37. Keshavarzian A, Green SJ, Engen PA, Voigt RM, Naqib A, et al. Colonic bacterial composition in Parkinson’s disease. Mov Disord. 2015; 30:1351e60.
  38. Kleiman SC, Watson HJ, Bulik-Sullivan EC, Huh EY, Tarantino LM, et al. The intestinal microbiota in acute anorexia nervosa and during renourishment: relationship to depression, anxiety, and eating disorder psychopathology. Psychosom Med. 2015; 77:969e81.
  39. Mack I, Cuntz U, Gramer C, Niedermaier S, Pohl C, et al. Weight gain in anorexia nervosa does not ameliorate the faecal microbiota, branched chain fatty acid profiles, and gastrointestinal complaints. Sci Rep. 2016; 6:26752.
  40. Hanachi M, Bohem V, Bemer P, Kayser N, de Truchis P, Melchior J.-C. Negative role of malnutrition in cell-mediated immune response: Pneumocystis jirovecii pneumonia (PCP) in a severely malnourished, HIV-negative patient with anorexia nervosa. Clin Nutr ESPEN. 2018; 25, 163–165. 
  41. Clarke G, Grenham S, Scully P, Fitzgerald P, Moloney RD, et al. The microbiome-gut-brain axis during early life regulates the hippocampal serotonergic system in a sex-dependent manner. Mol Psychiatr. 2013;18:666e73.
  42. Dinan TG, Cryan JF. Gut instincts: microbiota as a key regulator of brain development, ageing and neurodegeneration. J Physiol. 2017; 595:489e503.
  43. Hill C, Guarner F, Reid G, Gibson GR, Merenstein DJ, Pot B, Morelli L, Canani RB, Flint HJ, Salminen S, et al. The International Scientific Association for Probiotics and Prebiotics consensus statement on the scope and appropriate use of the term probiotic. Nat. Rev. Gastroenterol. Hepatol. 2014; 11, 506–514.
  44. Kelly JR, Clarke G, Cryan JF, Dinan TG. Brain-gut-microbiota axis: challenges for translation in psychiatry. Ann Epidemiol. 2016; 26:366e72.
  45. Kelly JR, Minuto C, Cryan JF, Clarke G, Dinan TG. Cross talk: the microbiota and neurodevelopmental disorders. Front Neurosci. 2017; 11:490.
  46. Wallace CJK, Milev R. The effects of probiotics on depressive symptoms in humans: A systematic review. Ann. Gen. Psychiatry. 2017; 16, 14. 
  47. Steenbergen L, Sellaro R, van Hemert S, Bosch JA, Colzato LS. A randomized controlled trial to test the effect of multispecies probiotics on cognitive reactivity to sad mood. Brain Behav. Immun. 2015; 48, 258–264.
  48. Gibson GR, Hutkins R, Sanders ME, Prescott SL, Reimer RA, Salminen SJ, Scott K, Stanton C, Swanson KS, Cani PD, et al. Expert consensus document: The International Scientific Association for Probiotics and Prebiotics (ISAPP) consensus statement on the definition and scope of prebiotics. Nat. Rev.Gastroenterol. Hepatol. 2017; 14, 491.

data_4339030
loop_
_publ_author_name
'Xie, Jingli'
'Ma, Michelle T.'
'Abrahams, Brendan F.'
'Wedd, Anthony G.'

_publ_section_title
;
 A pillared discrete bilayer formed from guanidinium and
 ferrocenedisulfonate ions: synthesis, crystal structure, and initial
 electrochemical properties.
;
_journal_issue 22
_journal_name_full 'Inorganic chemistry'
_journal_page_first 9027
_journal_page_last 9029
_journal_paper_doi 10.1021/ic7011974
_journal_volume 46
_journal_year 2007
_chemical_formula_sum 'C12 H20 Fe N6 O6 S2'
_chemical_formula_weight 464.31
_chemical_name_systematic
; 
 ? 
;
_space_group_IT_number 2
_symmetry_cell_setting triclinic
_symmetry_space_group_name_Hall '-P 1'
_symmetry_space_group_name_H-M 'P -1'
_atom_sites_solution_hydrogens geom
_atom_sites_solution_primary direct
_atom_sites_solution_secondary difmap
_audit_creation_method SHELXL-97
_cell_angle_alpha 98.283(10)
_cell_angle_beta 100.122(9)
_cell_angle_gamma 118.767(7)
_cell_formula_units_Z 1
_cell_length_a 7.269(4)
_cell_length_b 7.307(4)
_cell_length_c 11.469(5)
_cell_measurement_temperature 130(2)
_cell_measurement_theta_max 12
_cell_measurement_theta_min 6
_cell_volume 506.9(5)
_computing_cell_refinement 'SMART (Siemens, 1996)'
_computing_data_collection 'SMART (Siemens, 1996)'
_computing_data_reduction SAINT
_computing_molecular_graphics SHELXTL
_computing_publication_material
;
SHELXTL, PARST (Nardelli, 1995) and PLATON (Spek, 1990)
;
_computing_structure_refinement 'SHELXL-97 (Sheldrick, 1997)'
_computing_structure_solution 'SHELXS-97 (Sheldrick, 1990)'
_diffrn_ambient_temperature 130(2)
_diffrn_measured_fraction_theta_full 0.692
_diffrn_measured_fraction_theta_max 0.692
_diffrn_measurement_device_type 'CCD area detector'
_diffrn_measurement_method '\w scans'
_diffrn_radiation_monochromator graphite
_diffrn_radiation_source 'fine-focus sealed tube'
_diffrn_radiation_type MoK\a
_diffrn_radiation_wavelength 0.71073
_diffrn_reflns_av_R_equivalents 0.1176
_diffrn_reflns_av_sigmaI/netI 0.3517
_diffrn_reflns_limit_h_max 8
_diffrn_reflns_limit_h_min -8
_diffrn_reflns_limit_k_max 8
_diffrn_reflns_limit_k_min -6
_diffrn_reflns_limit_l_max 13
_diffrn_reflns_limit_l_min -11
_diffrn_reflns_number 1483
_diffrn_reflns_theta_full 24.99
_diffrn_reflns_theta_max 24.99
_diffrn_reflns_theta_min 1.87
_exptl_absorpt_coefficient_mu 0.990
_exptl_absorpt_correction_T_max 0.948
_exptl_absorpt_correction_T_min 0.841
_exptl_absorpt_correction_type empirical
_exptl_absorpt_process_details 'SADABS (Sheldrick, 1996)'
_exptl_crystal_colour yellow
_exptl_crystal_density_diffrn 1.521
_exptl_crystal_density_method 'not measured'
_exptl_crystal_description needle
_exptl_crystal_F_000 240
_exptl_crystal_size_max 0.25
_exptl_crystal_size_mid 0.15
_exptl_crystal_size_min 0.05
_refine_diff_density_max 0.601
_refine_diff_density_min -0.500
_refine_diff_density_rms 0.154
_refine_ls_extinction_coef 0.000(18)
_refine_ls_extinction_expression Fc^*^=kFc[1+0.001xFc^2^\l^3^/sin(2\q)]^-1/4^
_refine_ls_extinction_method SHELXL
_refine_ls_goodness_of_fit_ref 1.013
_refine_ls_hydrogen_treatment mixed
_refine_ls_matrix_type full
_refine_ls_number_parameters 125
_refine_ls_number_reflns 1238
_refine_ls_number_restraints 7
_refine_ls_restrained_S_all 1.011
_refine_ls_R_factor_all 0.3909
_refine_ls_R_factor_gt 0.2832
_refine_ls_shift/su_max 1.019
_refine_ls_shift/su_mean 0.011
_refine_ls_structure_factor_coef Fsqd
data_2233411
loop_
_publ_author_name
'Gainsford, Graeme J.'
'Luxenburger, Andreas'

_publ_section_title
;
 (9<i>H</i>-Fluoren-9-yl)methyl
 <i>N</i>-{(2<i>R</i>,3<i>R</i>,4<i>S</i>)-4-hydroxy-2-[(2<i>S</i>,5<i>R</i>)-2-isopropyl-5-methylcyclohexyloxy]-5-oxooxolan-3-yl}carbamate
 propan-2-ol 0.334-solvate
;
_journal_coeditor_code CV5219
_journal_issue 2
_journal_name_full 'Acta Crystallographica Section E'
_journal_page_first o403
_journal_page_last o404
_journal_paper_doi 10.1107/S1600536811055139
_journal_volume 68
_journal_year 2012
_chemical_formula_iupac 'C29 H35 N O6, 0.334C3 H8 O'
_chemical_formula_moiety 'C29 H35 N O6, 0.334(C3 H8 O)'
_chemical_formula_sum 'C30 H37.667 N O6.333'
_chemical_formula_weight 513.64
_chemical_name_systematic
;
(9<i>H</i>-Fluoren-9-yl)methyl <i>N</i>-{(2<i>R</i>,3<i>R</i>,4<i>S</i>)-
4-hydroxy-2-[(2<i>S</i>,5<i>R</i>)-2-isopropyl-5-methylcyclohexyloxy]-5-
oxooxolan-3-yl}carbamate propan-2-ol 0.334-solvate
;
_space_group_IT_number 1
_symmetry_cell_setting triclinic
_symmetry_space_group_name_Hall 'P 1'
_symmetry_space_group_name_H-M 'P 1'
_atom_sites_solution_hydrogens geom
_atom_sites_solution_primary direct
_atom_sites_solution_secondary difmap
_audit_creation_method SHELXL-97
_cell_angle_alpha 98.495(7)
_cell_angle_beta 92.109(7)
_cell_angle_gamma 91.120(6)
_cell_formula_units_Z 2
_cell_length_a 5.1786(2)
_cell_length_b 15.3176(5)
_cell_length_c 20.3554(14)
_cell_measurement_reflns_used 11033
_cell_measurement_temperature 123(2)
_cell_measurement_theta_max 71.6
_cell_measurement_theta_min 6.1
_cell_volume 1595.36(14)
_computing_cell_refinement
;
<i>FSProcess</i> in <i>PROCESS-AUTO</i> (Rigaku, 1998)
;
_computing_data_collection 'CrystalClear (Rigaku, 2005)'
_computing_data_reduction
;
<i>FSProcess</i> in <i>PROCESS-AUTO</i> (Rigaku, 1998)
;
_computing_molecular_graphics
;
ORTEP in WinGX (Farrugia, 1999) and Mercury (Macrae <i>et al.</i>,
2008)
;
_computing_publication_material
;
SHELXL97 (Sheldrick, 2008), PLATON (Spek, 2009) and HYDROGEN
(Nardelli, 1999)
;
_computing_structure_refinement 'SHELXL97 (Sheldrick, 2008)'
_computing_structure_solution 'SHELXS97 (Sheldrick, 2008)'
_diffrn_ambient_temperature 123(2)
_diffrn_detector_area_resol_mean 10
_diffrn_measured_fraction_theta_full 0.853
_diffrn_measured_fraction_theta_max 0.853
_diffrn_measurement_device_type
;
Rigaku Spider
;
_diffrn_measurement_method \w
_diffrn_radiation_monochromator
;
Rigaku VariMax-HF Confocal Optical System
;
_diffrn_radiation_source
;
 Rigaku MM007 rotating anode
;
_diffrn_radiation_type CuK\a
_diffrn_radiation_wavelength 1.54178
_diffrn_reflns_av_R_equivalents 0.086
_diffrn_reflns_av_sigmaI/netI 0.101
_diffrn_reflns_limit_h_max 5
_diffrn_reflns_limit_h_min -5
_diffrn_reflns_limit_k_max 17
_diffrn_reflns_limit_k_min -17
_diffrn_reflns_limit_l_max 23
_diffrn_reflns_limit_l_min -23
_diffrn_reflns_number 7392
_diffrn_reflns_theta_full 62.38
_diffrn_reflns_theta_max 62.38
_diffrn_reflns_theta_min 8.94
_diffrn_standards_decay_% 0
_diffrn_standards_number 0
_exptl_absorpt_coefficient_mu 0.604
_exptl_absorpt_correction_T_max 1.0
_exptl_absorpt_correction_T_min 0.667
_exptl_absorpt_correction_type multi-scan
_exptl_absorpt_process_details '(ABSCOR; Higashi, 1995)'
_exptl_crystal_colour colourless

49. Schattner A, Tepper R, Steinbock M, Hahn T, Schoenfeld A. TNF, interferon-gamma and cell-mediated cytotoxicity in anorexia nervosa. Effect of refeeding.
  50.  J Clin Lab Immunol. 1990; 32:183e4.
  51. Pomeroy C, Eckert E, Hu S, Eiken B, Mentink M, et al. Role of interleukin-6 and transforming growth factor-beta in anorexia nervosa. Biol Psychiatry. 1994; 36:836e9.
  52. Fetissov SO, Harro J, Jaanisk M, Jarv A, Podar I, et al. Autoantibodies against neuropeptides are associated with psychological traits in eating disorders. Proc Natl Acad Sci USA. 2005; 102:14865e70.
  53. Wotton CJ, James A, Goldacre MJ. Coexistence of eating disorders and autoimmune diseases: record linkage cohort study, UK. Int J Eat Disord. 2016; 49:663e72.
  54. Zerwas S, Larsen JT, Petersen L, Thornton LM, Quaranta M, et al. Eating disorders, autoimmune, and autoinflammatory disease. Pediatrics. 2017; 140.
  55. Acres MJ, Heath JJ, Morris JA. Anorexia nervosa, autoimmunity and the hygiene hypothesis. Med Hypotheses. 2012; 78:772e5. 
  56. Culbert KM, Racine SE, Klump KL. Research Review: What we have learned about the causes of eating disorders. A synthesis of sociocultural, psychological, and biological research. J. Child. Psychol. Psychiatry. 2015, 56, 1141–1164. 
  57. Lladó G, González-Soltero R, Blanco Fernández de Valderrama MJ, Lladó G, González-Soltero R, Blanco MJ. Anorexia y bulimia nerviosas: Difusión virtual de la enfermedad como estilo de vida. Nutr. Hosp. 2017; 34, 693. 
  58. Lam YY, Maguire S, Palacios T, Caterson ID. Are the gut bacteria telling us to eat or not to eat? Reviewing the role of gut microbiota in the etiology, disease progression and treatment of eating disorders. Nutrients. 2017; 9, 602. 
  59. Kaye WH, Bulik CM, Thornton L, Barbarich N, Masters K. Comorbidity of Anxiety Disorders With Anorexia and Bulimia Nervosa. Am. J. Psychiatry. 2004; 161, 2215–2221. 
  60. Rieder R, Wisniewski PJ, Alderman BL, Campbell .C. Microbes and mental health: A review. Brain Behav. Immun. 2017; 66, 9–17. 
  61. Dalton B, Campbell I, Chung R, Breen G, Schmidt U, Himmerich H. Inflammatory Markers in Anorexia Nervosa: An Exploratory Study. Nutrients. 2018; 10, 1573. 
  62. Herpertz-Dahlmann B, Seitz J, Baines J. Food matters: How the microbiome and gut-brain interaction might impact the development and course of anorexia nervosa. Eur. Child Adolesc. Psychiatry. 2017; 26,1031–1041. 
  63. Borre YE, O’Keeffe GW, Clarke G, Stanton C, Dinan TG, Cryan JF. Microbiota and neurodevelopmental windows: Implications for brain disorders. Trends Mol. Med. 2014;
  64. Bermúdez-Humarán LG, Salinas E, Ortiz GG, Ramirez-Jirano LJ, Morales JA, Bitzer-Quintero OK. From Probiotics to Psychobiotics: Live Beneficial Bacteria Which Act on the Brain-Gut Axis. Nutrients. 2019; 11(4), 20, 509–518.

Articole din ediţiile anterioare

REVIEW | Ediţia 1 68 / 2022

Ortorexia nervoasă – un stil de viaţă diferit sau o tulburare specifică de comportament alimentar?

Daniel Vasile, Octavian Vasiliu

Ortorexia nervoasă (ON) este definită prin obsesia legată de mâncatul sănătos, fenomen care include restricţii dietetice excesive, cu potenţial de ...

18 aprilie 2022